Celebrate Shakespeare’s 400th with Words in Air. We take you to the place that sparked his early sonnets, and most probably his later 'Dark Lady' sonnets, too -- Titchfield Palace, Hampshire. Find out why. Then visit his birthplace, Stratford-on-Avon, where he'd returned to live by 1609, when all the sonnets were published. We include seven of Shakespeare’s 154 sonnets to remind you of the sheer pleasure that a mere 14 lines can bring!
Discover Words in Air, the unique mApp of inspiration. We pinpoint places across the British Isles which sparked the imagination of talented poets, from Patience Agbabi to Tamar Yoseloff; Blake to Keats to Wordsworth; from our gifted Poet Laureate Carol Ann Duffy, to the classic ‘The Lake Isle of Innisfree’s’ W.B. Yeats.
Experience each poem more deeply by putting yourself in the poet’s ‘place’, virtually, or for real. Simply tap 'Nearest Poem' to discover the poem closest to you. Not in the British Isles? Tap 'Surprise Me'. We’ll take you somewhere new! Perhaps Suffolk, with Alan Jenkins? Norfolk, with George Szirtes? Housel Bay, Cornwall, with Penelope Shuttle? Whether you’re going for a walk, on holiday, or an avid armchair traveller, you can access every poem, anytime, from anywhere. Over a thousand people in fifty-six countries are exploring the richness of our literary landscape.
Enjoy over 100 contemporary and classic poems in Words in Air – an expanding anthology of award-winning work and fresh talent. Our 'About the Poet' feature helps to illuminate the poems. A website of the poet’s choice takes you further into his or her world.
Poets find inspiration everywhere, from intensely urban to utterly rural surroundings. Some of the places might surprise you! ‘Hymn to a Photo Booth’ by Michael Symmons Roberts is a wonderful example.
Spend a stimulating afternoon at Oxford in the 'plum deep dusk' as Professor Jay Parini, American poet, novelist, and biographer of Robert Frost, questions thinker and philosopher Sir Isaiah Berlin. He plucked a fragment by the 700 BC Greek poet Archilochus and made it the subject of 'The Fox and the Hedgehog', his famous essay: 'The fox knows many things, but the hedgehog knows one big thing'.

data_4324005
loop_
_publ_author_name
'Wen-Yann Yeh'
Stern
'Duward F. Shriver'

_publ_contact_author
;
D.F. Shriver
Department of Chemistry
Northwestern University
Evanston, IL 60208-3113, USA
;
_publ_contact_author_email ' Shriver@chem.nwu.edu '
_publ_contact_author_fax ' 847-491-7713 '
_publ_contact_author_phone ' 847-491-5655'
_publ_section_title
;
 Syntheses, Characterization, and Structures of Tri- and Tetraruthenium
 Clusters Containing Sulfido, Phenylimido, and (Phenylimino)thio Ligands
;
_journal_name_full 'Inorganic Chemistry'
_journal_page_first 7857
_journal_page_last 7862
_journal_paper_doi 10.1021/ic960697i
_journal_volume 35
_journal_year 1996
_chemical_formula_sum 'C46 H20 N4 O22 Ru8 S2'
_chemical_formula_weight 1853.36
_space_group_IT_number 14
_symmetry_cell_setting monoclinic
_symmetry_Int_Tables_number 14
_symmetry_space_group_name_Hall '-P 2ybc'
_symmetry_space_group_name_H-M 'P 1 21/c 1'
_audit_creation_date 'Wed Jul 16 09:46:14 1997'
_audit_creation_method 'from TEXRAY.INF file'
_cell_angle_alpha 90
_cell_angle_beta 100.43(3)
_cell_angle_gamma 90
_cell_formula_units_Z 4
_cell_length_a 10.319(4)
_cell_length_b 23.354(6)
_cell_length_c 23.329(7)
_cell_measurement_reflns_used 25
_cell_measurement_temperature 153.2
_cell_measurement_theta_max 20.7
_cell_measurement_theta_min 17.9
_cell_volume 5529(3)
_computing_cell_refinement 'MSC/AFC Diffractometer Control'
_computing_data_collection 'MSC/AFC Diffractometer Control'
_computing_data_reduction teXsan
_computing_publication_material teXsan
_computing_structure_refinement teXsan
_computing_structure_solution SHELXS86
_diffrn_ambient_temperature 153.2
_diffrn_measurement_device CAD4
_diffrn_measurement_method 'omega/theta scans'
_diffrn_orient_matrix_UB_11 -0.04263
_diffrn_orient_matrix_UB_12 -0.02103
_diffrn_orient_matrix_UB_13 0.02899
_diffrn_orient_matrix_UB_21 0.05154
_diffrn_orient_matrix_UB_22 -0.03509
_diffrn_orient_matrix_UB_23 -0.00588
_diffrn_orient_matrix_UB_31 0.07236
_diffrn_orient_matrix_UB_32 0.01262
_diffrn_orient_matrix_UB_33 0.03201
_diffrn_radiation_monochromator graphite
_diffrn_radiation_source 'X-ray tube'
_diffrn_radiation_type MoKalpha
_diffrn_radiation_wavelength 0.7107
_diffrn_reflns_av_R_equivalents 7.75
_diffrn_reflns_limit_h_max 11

Which one are you? Not sure? Then clear your head and go north 'to the saw-toothed crags where thistle burns'. Witness, with Jay Parini, in his exhilarating poem, 'Near Pitlochry', a moment of revelation.
Wherever you live, we hope Words in Air encourages you to explore, through the lens of great poetry, your own familiar landscape, as well as areas of our country entirely new to you.
This update fixes the nasty bug that accidentally removed poems by Griffin Prize short-listed Don Paterson (congratulations!) and also corrects a few typos. Enjoy!
Ratings and Reviews
A brilliant idea. Let this lovely app know where you are and it will show you a poem written in, or inspired by, a place nearby. The poems have been chosen with exquisite taste. Places and verses can be browsed with ease - a much more rewarding way to pass five minutes than yet another game of solitaire...
I chose the paid version for the upgrades - more places and poems. Can't wait!
I love it
A great poem can say so much more about a place than any travel guide or Wikipedia entry, and this app is a neat way to pass the time whether you're passing through those locations or just wishing yourself away from wherever you may be.
The reality of a place, poetically
Check out Robin Robertson in the Hebrides - an amazing verbal feast that makes you feel giddy, literally. Or Wordsworth in London... This is a great idea, for anyone with a love of place or travel, let alone a love of poetry. Simple and elegant in its design and function. Highly recommended.
Up to six family members will be able to use this app with Family Sharing enabled.